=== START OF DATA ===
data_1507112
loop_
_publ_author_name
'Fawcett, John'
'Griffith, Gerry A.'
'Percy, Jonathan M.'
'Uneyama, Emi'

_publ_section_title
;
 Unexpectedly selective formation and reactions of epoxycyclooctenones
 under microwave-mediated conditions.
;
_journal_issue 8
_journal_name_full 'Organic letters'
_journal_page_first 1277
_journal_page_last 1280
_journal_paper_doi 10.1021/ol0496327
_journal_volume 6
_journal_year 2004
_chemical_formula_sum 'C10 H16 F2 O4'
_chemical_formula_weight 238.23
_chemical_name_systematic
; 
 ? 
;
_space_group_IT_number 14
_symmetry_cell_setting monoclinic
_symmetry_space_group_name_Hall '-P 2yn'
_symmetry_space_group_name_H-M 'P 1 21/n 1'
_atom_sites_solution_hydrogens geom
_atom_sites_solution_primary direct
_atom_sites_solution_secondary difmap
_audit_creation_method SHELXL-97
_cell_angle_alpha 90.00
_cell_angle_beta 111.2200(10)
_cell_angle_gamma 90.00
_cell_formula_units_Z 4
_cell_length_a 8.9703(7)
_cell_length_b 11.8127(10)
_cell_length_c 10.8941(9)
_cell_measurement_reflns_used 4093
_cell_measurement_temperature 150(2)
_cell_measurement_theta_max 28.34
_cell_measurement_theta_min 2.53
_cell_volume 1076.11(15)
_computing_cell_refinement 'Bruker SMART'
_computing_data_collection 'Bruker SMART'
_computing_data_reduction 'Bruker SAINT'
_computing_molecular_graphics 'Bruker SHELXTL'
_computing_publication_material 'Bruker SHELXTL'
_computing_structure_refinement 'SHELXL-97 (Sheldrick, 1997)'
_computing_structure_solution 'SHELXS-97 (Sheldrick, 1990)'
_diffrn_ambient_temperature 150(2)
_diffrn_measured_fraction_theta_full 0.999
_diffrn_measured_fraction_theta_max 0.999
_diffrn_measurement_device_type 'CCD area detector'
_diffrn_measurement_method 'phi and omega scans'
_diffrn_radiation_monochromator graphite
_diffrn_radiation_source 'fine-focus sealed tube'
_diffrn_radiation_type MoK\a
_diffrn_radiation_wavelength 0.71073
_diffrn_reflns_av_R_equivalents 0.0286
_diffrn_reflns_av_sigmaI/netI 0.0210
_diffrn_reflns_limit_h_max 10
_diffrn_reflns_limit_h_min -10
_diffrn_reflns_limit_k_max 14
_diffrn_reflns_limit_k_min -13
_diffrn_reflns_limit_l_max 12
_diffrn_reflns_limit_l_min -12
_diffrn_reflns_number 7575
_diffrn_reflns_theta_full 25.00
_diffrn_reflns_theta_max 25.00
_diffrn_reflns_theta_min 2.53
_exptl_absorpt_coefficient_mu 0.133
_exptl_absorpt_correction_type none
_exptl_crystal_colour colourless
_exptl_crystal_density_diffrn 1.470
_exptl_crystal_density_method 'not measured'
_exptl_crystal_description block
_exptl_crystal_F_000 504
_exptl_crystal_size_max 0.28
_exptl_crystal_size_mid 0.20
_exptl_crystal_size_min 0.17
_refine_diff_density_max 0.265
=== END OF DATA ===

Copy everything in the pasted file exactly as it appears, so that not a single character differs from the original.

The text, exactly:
data_1507112
loop_
_publ_author_name
'Fawcett, John'
'Griffith, Gerry A.'
'Percy, Jonathan M.'
'Uneyama, Emi'

_publ_section_title
;
 Unexpectedly selective formation and reactions of epoxycyclooctenones
 under microwave-mediated conditions.
;
_journal_issue 8
_journal_name_full 'Organic letters'
_journal_page_first 1277
_journal_page_last 1280
_journal_paper_doi 10.1021/ol0496327
_journal_volume 6
_journal_year 2004
_chemical_formula_sum 'C10 H16 F2 O4'
_chemical_formula_weight 238.23
_chemical_name_systematic
; 
 ? 
;
_space_group_IT_number 14
_symmetry_cell_setting monoclinic
_symmetry_space_group_name_Hall '-P 2yn'
_symmetry_space_group_name_H-M 'P 1 21/n 1'
_atom_sites_solution_hydrogens geom
_atom_sites_solution_primary direct
_atom_sites_solution_secondary difmap
_audit_creation_method SHELXL-97
_cell_angle_alpha 90.00
_cell_angle_beta 111.2200(10)
_cell_angle_gamma 90.00
_cell_formula_units_Z 4
_cell_length_a 8.9703(7)
_cell_length_b 11.8127(10)
_cell_length_c 10.8941(9)
_cell_measurement_reflns_used 4093
_cell_measurement_temperature 150(2)
_cell_measurement_theta_max 28.34
_cell_measurement_theta_min 2.53
_cell_volume 1076.11(15)
_computing_cell_refinement 'Bruker SMART'
_computing_data_collection 'Bruker SMART'
_computing_data_reduction 'Bruker SAINT'
_computing_molecular_graphics 'Bruker SHELXTL'
_computing_publication_material 'Bruker SHELXTL'
_computing_structure_refinement 'SHELXL-97 (Sheldrick, 1997)'
_computing_structure_solution 'SHELXS-97 (Sheldrick, 1990)'
_diffrn_ambient_temperature 150(2)
_diffrn_measured_fraction_theta_full 0.999
_diffrn_measured_fraction_theta_max 0.999
_diffrn_measurement_device_type 'CCD area detector'
_diffrn_measurement_method 'phi and omega scans'
_diffrn_radiation_monochromator graphite
_diffrn_radiation_source 'fine-focus sealed tube'
_diffrn_radiation_type MoK\a
_diffrn_radiation_wavelength 0.71073
_diffrn_reflns_av_R_equivalents 0.0286
_diffrn_reflns_av_sigmaI/netI 0.0210
_diffrn_reflns_limit_h_max 10
_diffrn_reflns_limit_h_min -10
_diffrn_reflns_limit_k_max 14
_diffrn_reflns_limit_k_min -13
_diffrn_reflns_limit_l_max 12
_diffrn_reflns_limit_l_min -12
_diffrn_reflns_number 7575
_diffrn_reflns_theta_full 25.00
_diffrn_reflns_theta_max 25.00
_diffrn_reflns_theta_min 2.53
_exptl_absorpt_coefficient_mu 0.133
_exptl_absorpt_correction_type none
_exptl_crystal_colour colourless
_exptl_crystal_density_diffrn 1.470
_exptl_crystal_density_method 'not measured'
_exptl_crystal_description block
_exptl_crystal_F_000 504
_exptl_crystal_size_max 0.28
_exptl_crystal_size_mid 0.20
_exptl_crystal_size_min 0.17
_refine_diff_density_max 0.265